The wireless solutions used in video surveillance are standards-based and fall under the IEEE 802.11 standard category. The 802.11 family of protocols provides the basis for interoperability between equipment from different vendors and includes the eight amendments (802.11a, b, d, e, g, h, i, j) with the base standard. A proposed new amendment, 802.11n, is expected to be finalized in late 2008 which will extend the range of transmission and will enable up to six times the throughput. Most significantly however, it will accommodate digital video from megapixel and HD (high definition) cameras and the new protocols will fit neatly with cellular and WiMax to form a seamless mobile WAN architecture that will allow secure connectivity from any device at any location on any network.
Security for wireless transmission has also matured and most systems now incorporate advanced encryption technologies. These might include 128-bit AES (used by the federal government), TKIP (randomly generates one of 500 trillion keys for each packet of data sent), 152-bit WEP (wired equivalent privacy) and RADIUS (digital signature authentication), WPA (wi-fi protected access), among others. Additionally, the newer wireless systems offer remote management capability such as SNMP (simple network management protocol), which gives network administrators the ability to identify the source and type of irregularity (i.e. power problems, low signal, etc.).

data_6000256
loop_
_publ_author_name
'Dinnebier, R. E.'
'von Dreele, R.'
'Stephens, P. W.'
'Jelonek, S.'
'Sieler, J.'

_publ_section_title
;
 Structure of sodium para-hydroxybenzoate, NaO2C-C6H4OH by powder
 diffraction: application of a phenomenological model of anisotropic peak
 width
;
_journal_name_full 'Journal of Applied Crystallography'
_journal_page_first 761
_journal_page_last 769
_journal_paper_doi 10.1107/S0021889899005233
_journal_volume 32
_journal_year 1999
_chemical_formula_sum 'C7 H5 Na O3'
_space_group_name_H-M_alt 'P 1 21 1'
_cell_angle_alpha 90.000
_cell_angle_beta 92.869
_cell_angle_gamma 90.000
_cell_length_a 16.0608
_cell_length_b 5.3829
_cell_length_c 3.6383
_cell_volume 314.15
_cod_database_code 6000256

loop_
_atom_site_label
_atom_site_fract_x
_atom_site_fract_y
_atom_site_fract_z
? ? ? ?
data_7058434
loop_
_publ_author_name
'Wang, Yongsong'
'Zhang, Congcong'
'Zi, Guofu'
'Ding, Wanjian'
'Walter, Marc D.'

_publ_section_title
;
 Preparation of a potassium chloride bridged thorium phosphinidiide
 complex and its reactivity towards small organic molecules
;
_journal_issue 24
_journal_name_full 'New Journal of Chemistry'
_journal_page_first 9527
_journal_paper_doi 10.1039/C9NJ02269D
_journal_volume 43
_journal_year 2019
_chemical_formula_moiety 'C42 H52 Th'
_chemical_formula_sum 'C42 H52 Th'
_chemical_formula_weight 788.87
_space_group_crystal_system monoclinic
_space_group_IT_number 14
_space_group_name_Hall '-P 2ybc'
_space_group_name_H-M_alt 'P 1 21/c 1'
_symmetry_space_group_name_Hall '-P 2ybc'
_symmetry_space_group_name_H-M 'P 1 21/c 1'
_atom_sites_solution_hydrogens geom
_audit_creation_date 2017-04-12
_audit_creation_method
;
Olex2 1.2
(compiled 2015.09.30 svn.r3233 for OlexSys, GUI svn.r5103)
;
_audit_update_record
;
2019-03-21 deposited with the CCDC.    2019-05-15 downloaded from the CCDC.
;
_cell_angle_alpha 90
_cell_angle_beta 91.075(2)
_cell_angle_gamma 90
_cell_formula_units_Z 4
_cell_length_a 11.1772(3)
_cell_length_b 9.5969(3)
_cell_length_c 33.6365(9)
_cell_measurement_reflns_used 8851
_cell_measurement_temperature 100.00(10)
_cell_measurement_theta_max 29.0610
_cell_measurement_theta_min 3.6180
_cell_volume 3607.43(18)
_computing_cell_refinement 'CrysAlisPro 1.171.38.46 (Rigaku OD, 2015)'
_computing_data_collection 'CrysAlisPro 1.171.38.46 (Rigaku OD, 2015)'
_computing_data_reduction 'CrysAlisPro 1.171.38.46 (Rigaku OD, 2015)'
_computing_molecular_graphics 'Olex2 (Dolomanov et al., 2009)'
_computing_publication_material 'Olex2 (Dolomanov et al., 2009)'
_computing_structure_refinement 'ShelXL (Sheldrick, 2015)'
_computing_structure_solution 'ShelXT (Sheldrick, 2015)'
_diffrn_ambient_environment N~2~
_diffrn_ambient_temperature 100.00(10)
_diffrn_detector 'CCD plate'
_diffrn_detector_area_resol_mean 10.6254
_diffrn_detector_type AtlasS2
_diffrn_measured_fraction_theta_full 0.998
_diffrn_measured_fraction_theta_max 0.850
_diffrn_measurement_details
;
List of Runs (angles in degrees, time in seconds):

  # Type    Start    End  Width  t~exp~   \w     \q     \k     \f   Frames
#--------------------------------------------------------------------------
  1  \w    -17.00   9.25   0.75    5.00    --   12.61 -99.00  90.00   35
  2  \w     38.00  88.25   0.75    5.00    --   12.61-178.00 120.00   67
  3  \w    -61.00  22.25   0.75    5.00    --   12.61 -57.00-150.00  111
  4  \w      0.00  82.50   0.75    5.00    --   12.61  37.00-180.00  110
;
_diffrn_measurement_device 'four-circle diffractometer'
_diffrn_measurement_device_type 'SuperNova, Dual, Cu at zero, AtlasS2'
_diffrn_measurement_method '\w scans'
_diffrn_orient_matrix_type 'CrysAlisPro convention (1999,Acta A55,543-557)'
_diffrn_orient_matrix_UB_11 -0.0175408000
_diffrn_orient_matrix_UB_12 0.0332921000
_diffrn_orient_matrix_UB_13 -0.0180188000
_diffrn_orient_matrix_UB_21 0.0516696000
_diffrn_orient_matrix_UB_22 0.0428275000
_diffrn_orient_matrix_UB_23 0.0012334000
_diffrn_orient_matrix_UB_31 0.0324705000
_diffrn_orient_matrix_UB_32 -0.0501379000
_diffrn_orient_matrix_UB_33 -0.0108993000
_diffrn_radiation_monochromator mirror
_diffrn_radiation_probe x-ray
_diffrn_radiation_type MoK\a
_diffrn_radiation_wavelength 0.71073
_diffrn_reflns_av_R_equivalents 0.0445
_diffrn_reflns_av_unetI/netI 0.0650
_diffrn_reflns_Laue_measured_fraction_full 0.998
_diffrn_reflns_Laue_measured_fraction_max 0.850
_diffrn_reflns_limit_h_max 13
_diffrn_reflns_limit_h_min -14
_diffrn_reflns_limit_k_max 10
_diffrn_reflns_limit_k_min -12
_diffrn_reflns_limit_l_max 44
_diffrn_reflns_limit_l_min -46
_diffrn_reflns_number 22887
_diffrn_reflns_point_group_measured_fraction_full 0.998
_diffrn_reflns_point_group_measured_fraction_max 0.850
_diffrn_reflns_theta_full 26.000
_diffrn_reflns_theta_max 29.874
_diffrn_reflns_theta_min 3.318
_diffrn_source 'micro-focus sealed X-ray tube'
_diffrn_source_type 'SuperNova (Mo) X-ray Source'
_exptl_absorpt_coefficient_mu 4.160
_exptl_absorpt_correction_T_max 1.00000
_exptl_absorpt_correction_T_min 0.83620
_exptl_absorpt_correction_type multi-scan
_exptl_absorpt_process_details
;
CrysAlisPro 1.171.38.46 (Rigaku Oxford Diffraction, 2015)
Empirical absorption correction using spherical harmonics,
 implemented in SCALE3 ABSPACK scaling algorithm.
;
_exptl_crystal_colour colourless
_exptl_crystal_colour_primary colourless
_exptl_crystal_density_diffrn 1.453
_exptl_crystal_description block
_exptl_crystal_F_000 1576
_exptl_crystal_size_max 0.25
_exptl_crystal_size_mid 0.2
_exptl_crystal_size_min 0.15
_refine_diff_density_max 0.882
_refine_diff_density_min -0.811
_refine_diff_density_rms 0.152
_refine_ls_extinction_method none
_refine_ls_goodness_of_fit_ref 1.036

Wireless networks use radio waves to move data by sending and receiving radio waves between a transmitter and receiver. Some of the many types of wireless networks include cellular (wide-area wireless networking), wi-fi (local and wide area wireless networking), and Bluetooth (cable-replacement and short-range wireless networking), but the most significant enabler for the video surveillance market is the deployment of wireless mesh networks.